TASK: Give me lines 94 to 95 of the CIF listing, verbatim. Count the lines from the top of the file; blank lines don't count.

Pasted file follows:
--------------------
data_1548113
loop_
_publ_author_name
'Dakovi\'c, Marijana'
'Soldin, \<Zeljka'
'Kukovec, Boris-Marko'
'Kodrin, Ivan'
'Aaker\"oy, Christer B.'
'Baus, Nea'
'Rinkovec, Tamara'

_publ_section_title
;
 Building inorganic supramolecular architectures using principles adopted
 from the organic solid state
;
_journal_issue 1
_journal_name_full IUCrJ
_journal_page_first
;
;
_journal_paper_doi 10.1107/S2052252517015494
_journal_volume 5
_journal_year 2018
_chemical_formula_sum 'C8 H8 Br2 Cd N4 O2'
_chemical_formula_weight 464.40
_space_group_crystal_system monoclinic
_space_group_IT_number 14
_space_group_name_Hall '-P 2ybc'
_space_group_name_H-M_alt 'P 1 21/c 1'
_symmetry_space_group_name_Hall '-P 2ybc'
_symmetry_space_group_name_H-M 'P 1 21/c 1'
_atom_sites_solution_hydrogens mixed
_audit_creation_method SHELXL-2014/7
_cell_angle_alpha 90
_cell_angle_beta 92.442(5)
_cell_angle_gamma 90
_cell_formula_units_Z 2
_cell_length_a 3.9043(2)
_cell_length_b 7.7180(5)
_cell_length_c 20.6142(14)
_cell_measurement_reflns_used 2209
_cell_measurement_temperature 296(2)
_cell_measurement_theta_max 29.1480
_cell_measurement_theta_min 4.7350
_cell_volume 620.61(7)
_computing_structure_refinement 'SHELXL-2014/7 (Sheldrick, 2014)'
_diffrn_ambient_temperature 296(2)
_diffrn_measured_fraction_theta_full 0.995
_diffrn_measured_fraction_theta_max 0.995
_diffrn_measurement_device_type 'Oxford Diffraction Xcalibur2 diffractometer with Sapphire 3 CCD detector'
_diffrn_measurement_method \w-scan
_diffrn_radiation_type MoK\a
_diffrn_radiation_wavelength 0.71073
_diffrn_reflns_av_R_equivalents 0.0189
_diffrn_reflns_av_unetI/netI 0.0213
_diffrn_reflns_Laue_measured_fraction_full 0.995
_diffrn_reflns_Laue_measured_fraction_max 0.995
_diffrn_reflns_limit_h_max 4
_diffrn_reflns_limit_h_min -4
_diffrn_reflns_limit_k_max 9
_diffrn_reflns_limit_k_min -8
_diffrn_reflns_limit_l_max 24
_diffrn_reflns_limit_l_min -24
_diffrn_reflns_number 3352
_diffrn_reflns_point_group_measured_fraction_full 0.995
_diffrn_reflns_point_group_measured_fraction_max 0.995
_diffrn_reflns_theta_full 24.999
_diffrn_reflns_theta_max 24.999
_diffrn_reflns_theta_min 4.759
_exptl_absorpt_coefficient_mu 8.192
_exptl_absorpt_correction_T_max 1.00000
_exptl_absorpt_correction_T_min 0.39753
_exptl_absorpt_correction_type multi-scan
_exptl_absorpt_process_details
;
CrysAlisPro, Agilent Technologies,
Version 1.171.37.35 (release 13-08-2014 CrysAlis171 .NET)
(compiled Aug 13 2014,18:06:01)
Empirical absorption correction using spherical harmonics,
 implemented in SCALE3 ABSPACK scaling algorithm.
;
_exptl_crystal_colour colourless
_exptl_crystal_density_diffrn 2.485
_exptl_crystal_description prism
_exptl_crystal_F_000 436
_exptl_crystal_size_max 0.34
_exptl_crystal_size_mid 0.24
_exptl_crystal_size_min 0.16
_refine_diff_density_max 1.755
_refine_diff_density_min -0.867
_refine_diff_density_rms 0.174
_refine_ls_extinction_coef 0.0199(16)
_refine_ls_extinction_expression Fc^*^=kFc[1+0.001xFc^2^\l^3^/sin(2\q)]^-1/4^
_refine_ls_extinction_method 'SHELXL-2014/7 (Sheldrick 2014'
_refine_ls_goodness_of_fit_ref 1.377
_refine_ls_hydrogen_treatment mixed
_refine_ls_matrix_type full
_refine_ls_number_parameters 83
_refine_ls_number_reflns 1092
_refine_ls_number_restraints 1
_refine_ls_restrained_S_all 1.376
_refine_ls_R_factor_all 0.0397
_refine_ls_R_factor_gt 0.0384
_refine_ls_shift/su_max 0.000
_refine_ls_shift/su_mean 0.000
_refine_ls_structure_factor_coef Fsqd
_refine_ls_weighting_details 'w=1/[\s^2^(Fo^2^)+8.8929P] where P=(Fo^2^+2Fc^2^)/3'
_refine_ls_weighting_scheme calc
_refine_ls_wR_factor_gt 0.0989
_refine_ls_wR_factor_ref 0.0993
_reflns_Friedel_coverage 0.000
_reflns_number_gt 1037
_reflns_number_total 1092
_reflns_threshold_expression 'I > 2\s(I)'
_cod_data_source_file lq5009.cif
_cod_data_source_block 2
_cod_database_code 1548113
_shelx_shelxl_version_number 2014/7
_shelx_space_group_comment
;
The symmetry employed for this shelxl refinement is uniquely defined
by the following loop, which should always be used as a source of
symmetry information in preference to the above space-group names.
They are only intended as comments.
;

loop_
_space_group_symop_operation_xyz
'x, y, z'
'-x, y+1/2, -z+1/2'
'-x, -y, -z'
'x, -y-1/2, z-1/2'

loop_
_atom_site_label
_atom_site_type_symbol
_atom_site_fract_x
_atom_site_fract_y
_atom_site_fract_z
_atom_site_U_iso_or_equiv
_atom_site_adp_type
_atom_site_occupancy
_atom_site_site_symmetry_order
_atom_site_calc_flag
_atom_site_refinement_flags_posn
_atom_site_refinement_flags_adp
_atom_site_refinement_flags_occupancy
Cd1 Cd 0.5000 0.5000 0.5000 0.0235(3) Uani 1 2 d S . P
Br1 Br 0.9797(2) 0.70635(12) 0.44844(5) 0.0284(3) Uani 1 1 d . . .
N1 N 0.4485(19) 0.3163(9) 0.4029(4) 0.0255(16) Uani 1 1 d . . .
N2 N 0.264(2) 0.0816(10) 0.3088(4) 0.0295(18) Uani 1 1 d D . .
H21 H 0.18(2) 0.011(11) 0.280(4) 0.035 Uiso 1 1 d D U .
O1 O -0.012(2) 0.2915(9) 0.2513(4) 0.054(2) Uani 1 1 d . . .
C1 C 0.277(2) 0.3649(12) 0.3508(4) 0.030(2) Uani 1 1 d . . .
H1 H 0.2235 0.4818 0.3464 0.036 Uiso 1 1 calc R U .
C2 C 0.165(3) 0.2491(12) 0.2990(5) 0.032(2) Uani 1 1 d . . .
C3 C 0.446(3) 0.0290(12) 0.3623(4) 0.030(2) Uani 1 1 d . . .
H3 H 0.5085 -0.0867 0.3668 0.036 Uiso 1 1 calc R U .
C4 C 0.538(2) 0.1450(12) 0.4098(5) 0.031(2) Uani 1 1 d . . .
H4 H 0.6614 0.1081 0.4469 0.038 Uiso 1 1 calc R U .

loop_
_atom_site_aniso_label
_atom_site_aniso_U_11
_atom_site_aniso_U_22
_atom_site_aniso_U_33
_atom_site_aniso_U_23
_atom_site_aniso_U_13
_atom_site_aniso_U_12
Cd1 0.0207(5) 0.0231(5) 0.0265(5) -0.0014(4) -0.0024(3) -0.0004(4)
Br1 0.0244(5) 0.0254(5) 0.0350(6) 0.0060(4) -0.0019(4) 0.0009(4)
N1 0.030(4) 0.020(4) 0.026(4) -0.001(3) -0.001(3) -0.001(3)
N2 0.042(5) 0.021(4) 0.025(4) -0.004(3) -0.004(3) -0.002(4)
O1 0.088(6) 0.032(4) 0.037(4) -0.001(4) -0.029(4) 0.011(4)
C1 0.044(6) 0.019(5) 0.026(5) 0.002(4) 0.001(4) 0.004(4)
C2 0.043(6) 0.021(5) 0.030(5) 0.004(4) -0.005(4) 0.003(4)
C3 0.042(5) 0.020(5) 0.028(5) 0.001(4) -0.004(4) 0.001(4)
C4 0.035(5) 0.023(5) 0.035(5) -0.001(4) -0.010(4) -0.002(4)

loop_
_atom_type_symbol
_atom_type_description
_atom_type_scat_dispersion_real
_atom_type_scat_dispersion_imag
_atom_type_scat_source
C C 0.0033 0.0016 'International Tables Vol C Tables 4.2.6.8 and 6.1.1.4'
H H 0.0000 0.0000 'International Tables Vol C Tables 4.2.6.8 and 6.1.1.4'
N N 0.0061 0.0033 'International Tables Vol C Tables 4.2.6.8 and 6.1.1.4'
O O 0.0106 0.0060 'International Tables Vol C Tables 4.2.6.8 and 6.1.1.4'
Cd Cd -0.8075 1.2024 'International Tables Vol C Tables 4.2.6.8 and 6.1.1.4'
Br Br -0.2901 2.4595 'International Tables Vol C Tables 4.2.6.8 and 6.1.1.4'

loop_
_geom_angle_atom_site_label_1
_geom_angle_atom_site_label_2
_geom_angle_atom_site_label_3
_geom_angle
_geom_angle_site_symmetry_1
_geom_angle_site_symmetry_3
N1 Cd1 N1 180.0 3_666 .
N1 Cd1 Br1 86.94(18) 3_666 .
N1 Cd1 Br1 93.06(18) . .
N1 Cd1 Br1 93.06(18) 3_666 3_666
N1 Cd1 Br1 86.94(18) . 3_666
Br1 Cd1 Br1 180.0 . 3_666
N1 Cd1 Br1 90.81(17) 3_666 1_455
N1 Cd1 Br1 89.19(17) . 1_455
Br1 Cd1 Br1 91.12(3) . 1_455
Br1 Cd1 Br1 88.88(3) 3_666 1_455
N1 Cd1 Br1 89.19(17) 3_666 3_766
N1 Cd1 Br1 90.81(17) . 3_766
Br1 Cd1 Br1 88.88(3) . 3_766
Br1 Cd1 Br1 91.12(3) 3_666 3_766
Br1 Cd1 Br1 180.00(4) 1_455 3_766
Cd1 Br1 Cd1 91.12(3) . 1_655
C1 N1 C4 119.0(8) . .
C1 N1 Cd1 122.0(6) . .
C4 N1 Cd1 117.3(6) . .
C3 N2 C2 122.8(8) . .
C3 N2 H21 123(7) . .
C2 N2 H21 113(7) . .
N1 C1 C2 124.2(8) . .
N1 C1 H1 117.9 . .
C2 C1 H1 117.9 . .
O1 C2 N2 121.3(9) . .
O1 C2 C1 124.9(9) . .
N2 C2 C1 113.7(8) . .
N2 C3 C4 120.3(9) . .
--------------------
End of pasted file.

_refine_ls_extinction_method 'SHELXL-2014/7 (Sheldrick 2014'
_refine_ls_goodness_of_fit_ref 1.377